An Amanzimtoti jazz recording artist is finally getting the recognition he deserves with an offer to perform at the weekend’s Cape Town International Jazz Festival.
Sibusiso ‘Mash’ Mashiloane, a jazz music lecturer at the University of KZN (UKZN), will perform with a seven-piece band on the Moses Molelekwa Stage on Saturday, 24 March from 6pm to 7pm. He is one of the first Durban musos to be invited to the prestigious festival, and certainly the youngest. “I was very surprised to be invited. It felt like I’m now accepted and we are moving forward,” said the 34-year-old, referring to the KZN jazz scene.
“My jazz is rooted in the SA jazz and traditional sound. Last year I visited the festival to promote my music and a lot of the journalists there referred to my music as Zulu jazz, something new and unique.”
He was born and schooled in Bethel. “I always knew I would be involved in jazz. I grew up in a home where my mother and aunts constantly played jazz. I always listened to that music. My high school marks were not good because I wanted to play music.”
Mash started informal piano lessons in 1997 and played the drums at church. In 2003 he started studying jazz and popular music at the then Natal Technikon towards a four-year diploma, finishing at Rowan University in New Jersey, USA. He then returned for his honours and masters at UKZN, specialising in jazz performance. Last year he registered to do his doctorate.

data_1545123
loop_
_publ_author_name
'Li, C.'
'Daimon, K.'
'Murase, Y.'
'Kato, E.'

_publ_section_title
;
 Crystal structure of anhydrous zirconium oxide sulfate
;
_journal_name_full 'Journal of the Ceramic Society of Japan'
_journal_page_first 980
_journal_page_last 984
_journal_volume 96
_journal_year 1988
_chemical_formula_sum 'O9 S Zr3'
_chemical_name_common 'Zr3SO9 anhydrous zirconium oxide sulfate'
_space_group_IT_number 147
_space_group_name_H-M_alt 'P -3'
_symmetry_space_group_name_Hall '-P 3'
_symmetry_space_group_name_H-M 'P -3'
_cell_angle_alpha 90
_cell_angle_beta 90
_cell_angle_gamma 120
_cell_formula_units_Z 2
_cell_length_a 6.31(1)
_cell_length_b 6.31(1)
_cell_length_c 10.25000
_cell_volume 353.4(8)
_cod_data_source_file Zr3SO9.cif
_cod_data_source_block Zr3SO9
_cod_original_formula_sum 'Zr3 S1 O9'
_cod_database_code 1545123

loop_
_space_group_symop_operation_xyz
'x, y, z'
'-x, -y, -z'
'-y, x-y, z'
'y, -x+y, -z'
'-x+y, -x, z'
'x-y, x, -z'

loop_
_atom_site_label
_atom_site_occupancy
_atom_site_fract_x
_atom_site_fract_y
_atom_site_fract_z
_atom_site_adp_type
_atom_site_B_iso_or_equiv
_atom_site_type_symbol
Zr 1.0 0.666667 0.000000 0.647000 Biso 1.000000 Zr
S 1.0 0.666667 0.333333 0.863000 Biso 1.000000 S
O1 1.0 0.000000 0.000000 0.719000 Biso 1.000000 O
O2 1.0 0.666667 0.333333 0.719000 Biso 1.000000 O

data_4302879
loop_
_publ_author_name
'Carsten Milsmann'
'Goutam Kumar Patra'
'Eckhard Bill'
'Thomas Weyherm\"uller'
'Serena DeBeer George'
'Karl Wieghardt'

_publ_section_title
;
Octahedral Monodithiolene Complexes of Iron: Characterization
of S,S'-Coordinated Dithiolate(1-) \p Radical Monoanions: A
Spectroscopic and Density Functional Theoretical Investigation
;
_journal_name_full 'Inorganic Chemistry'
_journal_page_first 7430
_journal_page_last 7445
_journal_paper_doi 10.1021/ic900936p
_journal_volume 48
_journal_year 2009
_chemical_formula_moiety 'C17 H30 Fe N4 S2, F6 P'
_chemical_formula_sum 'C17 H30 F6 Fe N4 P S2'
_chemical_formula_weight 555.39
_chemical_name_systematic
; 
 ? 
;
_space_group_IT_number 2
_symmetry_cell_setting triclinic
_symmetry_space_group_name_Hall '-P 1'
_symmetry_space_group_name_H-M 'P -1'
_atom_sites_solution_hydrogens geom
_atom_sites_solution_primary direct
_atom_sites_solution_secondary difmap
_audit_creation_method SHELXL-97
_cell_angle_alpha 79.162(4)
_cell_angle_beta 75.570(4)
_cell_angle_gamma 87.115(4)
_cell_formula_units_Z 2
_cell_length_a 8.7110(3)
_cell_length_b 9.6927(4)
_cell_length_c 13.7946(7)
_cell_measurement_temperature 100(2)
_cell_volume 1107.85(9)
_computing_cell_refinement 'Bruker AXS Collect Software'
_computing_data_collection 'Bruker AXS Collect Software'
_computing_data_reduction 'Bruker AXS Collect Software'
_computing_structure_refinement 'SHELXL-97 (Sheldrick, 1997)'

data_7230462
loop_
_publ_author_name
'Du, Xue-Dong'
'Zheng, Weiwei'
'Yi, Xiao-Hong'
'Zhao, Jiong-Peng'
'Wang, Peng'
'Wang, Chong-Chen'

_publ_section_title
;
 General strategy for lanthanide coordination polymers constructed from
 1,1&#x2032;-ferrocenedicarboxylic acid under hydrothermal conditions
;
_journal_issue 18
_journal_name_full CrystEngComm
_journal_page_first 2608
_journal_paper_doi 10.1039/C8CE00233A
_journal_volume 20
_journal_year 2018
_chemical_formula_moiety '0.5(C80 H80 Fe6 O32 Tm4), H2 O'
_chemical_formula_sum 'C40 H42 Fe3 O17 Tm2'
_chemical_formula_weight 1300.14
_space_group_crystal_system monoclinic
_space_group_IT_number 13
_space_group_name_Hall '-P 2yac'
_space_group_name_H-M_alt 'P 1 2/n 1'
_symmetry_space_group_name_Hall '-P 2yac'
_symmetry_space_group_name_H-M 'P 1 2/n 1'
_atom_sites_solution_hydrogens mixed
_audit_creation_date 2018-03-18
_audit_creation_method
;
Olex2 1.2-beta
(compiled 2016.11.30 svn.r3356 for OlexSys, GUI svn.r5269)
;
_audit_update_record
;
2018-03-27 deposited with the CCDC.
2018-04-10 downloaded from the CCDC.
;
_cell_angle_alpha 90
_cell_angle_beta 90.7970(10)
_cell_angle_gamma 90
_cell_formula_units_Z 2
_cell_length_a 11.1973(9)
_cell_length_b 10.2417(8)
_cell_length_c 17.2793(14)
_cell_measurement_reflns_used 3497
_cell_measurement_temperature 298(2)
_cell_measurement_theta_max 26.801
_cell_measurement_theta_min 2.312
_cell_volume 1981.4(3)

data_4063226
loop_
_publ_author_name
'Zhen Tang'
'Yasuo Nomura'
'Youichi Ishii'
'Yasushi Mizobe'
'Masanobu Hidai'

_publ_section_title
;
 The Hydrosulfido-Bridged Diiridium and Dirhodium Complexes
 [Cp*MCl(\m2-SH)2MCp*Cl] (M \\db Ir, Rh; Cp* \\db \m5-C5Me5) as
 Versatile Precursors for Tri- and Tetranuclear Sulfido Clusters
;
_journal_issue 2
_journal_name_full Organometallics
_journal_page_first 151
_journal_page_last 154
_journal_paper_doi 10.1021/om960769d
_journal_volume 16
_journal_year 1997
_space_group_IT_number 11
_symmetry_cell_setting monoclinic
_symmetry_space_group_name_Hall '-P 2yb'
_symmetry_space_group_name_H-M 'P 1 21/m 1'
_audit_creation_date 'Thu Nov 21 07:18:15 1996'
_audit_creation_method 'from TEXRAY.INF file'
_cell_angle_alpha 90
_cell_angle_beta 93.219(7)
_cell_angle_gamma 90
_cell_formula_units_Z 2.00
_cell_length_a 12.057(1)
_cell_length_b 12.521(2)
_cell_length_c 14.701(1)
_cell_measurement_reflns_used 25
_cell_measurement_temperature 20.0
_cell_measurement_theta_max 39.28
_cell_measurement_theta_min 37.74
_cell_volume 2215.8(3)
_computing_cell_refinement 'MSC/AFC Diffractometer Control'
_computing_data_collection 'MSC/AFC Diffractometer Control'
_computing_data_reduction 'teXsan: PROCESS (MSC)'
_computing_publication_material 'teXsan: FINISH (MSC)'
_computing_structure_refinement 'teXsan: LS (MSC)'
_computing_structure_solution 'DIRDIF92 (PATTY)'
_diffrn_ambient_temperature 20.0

He moved to Toti in 2010 and married Pheladi the following year. They have a four-year-old son Hubo, the subject of one of Mash’s compositions.
He has released two albums to date – ‘Amanz’ Olwandle’ (which translates to seawater, a reference to his love of living in Amanzimtoti), released in December 2016, and ‘Rotha – A Tribute to Mama’, named after his mother, released in August 2017.
His first album won the Best Jazz Album (voted for by the public) and Best Contemporary Jazz Album (decided by a jury) at the 2017 Mzantsi Jazz Awards.
“My goal is to release an album a year. I feel I still have a lot of music to come out of me. I think modern jazz is moving forward and improving. Our jazz has a lot of South African-ness to it and it has been influenced by getting exposure to other influences. SA has its own sound – and it’s time for the world to hear it.”
Sbu’s music can be heard on Soundlcoud and on his website www.sibumash.com, and is available to purchase on all online platforms, including iTunes and Amazon. For bookings, email [email protected] or call 079-707-7773 or 031-711-1524.